The biggest beef that people will have with the iPad Mini (other than price, that is) is that it doesn't come with a pixel dense Retina Display. It's the only new iOS device-iPad 4, iPhone 5, iPod Touch-that doesn't have one. But it turns out, its screen is still much better than the iPad 2 because its pixels are smaller.
Repair Labs put every iPad screen under the microscope to compare pixel size and found that though iPad 1 and iPad 2 have the same pixel size (and iPad 3 and iPad 4 have the same), the iPad Mini's pixels are much smaller. And when compared to the Retina Display iPads, the iPad Mini's pixels aren't <em>that</em> much bigger. Repair Labs says:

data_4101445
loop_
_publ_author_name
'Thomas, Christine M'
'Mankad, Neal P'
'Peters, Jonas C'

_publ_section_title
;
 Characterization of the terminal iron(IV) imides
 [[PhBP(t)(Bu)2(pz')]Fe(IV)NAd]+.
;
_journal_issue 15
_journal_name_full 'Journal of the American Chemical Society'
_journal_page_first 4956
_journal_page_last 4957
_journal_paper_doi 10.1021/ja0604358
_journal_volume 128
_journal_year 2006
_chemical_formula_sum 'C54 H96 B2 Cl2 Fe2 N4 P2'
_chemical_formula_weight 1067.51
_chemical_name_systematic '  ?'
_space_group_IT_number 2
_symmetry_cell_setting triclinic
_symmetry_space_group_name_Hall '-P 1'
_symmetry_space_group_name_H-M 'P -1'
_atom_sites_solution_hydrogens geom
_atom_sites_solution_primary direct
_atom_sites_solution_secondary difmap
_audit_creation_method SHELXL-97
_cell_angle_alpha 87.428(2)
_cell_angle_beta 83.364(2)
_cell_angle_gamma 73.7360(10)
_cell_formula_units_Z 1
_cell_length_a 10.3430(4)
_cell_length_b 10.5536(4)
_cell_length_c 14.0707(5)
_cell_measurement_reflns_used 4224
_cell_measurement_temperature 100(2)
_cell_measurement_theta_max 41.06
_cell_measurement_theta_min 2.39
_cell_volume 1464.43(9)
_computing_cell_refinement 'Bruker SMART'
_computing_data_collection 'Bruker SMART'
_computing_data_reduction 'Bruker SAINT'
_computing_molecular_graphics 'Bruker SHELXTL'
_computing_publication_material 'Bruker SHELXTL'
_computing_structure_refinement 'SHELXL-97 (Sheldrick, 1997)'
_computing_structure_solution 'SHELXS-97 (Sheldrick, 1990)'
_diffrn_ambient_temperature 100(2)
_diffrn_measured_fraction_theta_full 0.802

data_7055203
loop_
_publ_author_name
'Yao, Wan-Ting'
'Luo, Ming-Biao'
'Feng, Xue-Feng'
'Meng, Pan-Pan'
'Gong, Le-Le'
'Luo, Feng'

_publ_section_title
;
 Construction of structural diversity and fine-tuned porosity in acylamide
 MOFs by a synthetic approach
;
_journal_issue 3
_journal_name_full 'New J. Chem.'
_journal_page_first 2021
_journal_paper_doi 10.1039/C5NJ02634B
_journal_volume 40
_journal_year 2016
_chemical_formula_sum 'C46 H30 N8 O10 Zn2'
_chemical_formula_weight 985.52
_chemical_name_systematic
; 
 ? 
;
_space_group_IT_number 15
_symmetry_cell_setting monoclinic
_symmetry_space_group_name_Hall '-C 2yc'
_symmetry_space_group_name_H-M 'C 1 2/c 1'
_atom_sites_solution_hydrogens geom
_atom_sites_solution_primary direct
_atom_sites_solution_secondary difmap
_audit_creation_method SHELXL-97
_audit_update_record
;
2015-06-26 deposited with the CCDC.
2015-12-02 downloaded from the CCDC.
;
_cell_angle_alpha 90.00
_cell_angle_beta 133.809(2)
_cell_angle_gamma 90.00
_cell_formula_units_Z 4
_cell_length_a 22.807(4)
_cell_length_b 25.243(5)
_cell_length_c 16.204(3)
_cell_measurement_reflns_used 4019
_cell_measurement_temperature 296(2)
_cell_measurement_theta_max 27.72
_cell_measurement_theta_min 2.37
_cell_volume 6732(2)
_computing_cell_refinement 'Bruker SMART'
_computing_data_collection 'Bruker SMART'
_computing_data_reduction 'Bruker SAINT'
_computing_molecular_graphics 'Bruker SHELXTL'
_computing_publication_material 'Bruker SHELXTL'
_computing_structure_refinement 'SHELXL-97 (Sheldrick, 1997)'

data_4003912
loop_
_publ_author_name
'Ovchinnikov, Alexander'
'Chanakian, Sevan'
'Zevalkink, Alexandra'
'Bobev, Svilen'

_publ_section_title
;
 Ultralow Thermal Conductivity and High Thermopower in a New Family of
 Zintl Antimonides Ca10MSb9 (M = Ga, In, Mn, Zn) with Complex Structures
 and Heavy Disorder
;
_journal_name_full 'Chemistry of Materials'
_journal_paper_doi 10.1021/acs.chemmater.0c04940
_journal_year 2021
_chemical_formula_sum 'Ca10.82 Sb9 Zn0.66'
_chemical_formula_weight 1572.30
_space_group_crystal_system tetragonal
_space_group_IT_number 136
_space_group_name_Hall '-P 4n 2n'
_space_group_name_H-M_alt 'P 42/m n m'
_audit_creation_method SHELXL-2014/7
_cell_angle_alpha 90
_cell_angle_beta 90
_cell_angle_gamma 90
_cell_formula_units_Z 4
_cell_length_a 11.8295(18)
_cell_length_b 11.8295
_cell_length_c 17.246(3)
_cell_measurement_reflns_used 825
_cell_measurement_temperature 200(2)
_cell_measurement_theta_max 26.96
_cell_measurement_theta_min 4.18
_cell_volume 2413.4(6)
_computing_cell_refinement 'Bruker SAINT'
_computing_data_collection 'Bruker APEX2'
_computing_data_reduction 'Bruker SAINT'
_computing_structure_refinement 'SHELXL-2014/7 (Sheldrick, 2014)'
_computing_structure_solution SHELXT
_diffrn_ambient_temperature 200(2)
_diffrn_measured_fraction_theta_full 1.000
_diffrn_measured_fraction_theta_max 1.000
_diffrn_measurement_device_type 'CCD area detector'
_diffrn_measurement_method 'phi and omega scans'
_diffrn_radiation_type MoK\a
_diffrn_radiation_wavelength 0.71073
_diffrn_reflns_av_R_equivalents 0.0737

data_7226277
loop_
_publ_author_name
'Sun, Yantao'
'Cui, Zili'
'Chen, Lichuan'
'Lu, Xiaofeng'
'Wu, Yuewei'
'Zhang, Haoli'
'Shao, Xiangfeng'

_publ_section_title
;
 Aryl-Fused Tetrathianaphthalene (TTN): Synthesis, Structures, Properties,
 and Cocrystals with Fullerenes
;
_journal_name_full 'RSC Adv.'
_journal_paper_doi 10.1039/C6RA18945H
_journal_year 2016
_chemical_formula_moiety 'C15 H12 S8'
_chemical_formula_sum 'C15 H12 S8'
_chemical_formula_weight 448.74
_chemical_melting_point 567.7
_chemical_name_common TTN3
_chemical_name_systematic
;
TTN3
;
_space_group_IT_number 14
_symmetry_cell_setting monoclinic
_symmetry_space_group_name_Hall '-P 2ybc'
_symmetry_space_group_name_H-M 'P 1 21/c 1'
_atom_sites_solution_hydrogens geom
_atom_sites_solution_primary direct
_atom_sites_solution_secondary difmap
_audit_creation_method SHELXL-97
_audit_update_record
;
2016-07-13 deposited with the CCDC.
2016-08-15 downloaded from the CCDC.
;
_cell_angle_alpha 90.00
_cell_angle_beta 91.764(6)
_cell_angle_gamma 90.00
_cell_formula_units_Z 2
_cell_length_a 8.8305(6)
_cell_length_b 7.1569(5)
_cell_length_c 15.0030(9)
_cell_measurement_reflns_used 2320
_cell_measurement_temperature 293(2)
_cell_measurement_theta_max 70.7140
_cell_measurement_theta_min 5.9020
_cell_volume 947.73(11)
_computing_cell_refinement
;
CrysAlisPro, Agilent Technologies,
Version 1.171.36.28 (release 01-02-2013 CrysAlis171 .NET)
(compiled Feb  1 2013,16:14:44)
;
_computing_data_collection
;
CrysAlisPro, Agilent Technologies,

The iPad mini is where things get interesting. Its smaller size necessitates a few sacrifices, and the Retina Display (at this point) simply cannot be made to fit the new small chassis, so to speak. But lo! The difference between the 4th Gen and the mini is not that huge when examined under the microscope. In fact, the pixels of the Retina Display are only 2/3 the size of the iPad mini. In the older iterations, the pixels of the 4th Gen are ½ the size of the older versions, or .50. Here, they're a full 16% (.16, since the 4th Gen's pixels are 1/3 or .66 of the size of the mini) larger in comparison. This means the difference between the two, is less noticeable. In fact, to the naked eye, it's negligible. Why is this? Since it's a smaller screen, the pixels are packed much more densely.